With the introduction of the Cube to the U.S. market in 2009, Nissan was wandering into uncharted territory. While there were other cars in the line-up targeting young buyers, this was a "youth car" in every sense of the word. Quirky, customizable and inexpensive, the Cube flaunted its roots in Japanese pop culture like no car before. The car was perfectly suited for a digitally focused launch.
We worked with Nissan's agency, TBWA Chiat/Day, to define some broad strokes for graphic standards, then started ideating. Our goal was to make it easy for people to bump into the Cube brand in as many places as possible, and to begin engaging even before launch. The strategy was to use many different tactics, including some very new ones, and interweave them to create a distinct personality for the Cube. We called it "dandelion marketing"...like blowing on a dandelion, sending seeds floating everywhere.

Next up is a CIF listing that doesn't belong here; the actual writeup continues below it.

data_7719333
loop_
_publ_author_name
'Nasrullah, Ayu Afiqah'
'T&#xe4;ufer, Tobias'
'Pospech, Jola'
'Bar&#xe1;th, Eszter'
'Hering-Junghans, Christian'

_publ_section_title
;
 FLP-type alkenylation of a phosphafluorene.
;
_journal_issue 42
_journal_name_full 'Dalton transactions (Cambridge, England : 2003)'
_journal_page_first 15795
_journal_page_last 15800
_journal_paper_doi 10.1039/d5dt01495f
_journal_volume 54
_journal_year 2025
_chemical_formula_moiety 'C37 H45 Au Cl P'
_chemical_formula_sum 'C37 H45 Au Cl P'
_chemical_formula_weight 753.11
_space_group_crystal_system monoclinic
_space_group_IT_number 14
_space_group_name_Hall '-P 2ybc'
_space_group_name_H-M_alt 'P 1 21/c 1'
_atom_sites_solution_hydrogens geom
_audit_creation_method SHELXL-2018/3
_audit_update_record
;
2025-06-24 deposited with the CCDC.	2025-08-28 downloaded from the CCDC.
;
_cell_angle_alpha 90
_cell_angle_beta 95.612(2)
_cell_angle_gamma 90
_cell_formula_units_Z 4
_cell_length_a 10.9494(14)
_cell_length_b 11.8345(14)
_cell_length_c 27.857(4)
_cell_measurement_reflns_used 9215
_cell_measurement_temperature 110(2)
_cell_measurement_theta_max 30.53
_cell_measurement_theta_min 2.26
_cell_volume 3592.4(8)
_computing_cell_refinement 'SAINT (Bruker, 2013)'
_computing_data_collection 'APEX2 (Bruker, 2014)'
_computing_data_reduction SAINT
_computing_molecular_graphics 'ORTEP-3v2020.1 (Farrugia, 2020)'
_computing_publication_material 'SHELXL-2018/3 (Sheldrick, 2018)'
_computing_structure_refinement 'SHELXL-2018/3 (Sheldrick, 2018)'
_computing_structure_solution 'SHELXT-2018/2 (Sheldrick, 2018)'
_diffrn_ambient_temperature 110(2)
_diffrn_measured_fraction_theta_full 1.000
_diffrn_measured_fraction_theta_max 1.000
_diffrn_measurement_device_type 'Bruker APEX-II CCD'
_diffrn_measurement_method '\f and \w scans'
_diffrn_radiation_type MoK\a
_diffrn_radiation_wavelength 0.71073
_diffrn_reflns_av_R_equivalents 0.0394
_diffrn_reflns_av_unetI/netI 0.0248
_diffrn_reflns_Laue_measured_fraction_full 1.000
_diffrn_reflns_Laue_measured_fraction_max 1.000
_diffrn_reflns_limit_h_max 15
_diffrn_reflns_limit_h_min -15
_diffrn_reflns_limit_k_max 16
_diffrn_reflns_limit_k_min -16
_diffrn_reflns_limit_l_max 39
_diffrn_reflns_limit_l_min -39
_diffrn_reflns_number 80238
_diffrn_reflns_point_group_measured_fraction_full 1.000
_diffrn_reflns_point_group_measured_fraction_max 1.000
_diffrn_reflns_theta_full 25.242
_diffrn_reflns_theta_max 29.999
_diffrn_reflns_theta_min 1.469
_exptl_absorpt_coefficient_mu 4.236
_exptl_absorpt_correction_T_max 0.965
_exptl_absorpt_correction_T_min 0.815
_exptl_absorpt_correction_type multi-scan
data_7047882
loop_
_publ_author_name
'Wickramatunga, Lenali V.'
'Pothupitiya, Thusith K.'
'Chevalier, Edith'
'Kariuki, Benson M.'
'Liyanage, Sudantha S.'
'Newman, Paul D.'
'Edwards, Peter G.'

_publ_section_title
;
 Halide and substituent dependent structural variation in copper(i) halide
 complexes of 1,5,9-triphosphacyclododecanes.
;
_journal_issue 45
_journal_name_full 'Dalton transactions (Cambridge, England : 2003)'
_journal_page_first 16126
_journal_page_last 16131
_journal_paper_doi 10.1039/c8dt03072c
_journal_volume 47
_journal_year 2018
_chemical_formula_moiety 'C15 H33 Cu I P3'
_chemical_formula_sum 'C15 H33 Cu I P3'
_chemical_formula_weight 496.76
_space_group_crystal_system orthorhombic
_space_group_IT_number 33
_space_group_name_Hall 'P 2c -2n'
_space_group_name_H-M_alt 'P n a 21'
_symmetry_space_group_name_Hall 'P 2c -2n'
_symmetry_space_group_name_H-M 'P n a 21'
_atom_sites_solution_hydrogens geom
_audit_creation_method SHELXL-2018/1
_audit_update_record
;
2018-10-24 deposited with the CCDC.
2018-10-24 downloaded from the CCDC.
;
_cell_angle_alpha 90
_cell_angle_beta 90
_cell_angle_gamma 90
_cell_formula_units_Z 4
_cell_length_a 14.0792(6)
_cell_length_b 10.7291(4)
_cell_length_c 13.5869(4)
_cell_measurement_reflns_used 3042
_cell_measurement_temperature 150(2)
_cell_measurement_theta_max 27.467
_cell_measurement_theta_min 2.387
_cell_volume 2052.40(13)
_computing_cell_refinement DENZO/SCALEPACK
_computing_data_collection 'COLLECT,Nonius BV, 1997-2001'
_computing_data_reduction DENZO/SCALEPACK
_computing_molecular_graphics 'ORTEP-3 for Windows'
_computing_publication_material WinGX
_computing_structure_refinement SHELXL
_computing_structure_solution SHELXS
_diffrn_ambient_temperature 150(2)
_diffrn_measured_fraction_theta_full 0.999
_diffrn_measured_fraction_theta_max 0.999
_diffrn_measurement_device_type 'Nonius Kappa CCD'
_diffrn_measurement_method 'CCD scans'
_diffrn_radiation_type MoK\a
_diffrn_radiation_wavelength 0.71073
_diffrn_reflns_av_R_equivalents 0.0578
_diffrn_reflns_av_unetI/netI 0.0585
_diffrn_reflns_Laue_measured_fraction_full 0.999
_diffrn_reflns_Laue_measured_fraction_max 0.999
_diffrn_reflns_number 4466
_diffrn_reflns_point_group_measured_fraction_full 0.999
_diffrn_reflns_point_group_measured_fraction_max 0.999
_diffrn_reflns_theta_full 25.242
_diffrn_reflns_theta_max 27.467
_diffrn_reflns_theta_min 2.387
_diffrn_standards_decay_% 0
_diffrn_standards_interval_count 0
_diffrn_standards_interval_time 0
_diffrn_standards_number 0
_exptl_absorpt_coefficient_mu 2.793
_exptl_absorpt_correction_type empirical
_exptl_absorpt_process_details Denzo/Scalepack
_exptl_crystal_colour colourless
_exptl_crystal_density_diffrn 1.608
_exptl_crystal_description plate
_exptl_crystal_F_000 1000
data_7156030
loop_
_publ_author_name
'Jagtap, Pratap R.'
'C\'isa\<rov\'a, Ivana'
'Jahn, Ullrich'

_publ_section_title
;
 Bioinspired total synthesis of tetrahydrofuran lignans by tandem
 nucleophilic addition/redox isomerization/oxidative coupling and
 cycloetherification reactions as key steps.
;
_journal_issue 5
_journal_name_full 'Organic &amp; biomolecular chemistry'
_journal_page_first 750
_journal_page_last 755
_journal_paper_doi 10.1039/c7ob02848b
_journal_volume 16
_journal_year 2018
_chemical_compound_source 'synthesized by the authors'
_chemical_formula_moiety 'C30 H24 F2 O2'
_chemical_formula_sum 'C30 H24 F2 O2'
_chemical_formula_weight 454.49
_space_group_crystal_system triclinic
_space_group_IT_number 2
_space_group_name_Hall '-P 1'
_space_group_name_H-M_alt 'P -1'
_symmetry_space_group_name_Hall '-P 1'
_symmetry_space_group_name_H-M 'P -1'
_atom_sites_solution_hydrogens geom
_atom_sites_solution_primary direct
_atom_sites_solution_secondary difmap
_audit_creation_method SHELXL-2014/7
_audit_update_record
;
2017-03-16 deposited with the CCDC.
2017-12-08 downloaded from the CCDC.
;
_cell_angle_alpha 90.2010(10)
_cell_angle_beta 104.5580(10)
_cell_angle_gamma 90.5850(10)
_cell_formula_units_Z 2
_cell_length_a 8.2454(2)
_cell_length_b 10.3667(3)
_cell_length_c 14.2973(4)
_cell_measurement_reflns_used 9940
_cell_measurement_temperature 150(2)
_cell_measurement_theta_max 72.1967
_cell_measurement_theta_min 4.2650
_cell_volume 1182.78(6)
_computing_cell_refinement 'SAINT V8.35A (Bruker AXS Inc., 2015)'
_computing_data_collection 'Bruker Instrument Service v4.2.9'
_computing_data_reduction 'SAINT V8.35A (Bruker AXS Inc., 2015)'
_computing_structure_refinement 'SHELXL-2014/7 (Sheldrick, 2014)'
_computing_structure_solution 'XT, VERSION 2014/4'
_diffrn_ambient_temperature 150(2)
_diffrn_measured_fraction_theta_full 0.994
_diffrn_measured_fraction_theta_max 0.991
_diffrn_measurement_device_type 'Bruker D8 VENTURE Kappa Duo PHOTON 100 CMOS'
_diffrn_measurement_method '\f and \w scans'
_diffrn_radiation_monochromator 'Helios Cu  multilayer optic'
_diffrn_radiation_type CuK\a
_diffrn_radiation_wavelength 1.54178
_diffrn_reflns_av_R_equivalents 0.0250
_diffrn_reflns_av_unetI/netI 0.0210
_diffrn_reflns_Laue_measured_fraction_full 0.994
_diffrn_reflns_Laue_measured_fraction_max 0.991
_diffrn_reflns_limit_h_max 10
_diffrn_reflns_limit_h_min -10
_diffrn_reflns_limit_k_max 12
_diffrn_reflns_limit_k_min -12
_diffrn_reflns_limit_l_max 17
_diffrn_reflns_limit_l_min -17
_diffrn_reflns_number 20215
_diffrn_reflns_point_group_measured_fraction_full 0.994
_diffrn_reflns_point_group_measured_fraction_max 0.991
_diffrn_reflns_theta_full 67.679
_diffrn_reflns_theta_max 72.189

One important expression of this personality came in the form of "Cubisms"...witty bits of original pop wisdom written by Cathy Edwards. We sprinkled new ones daily into the teaser microsite. In one of the first uses of Twitter for a campaign, we tweeted one each day. If you liked a Cubism, you could pop over to a Spreadshirt engine to print it on a one-of-a-kind t-shirt.
Over the course of the year long launch, there were other firsts. We created the first augmented reality experience for an automobile in the U.S.. We worked with the online animation site Xtranormal to create one of the first campaign oriented film contests online. Naturally, we also got busy on Youtube and Facebook, collaborating with Chiat/Day to create all kinds of content, from psychedelic 3D videos to a mobile vehicle "accessorizer" app.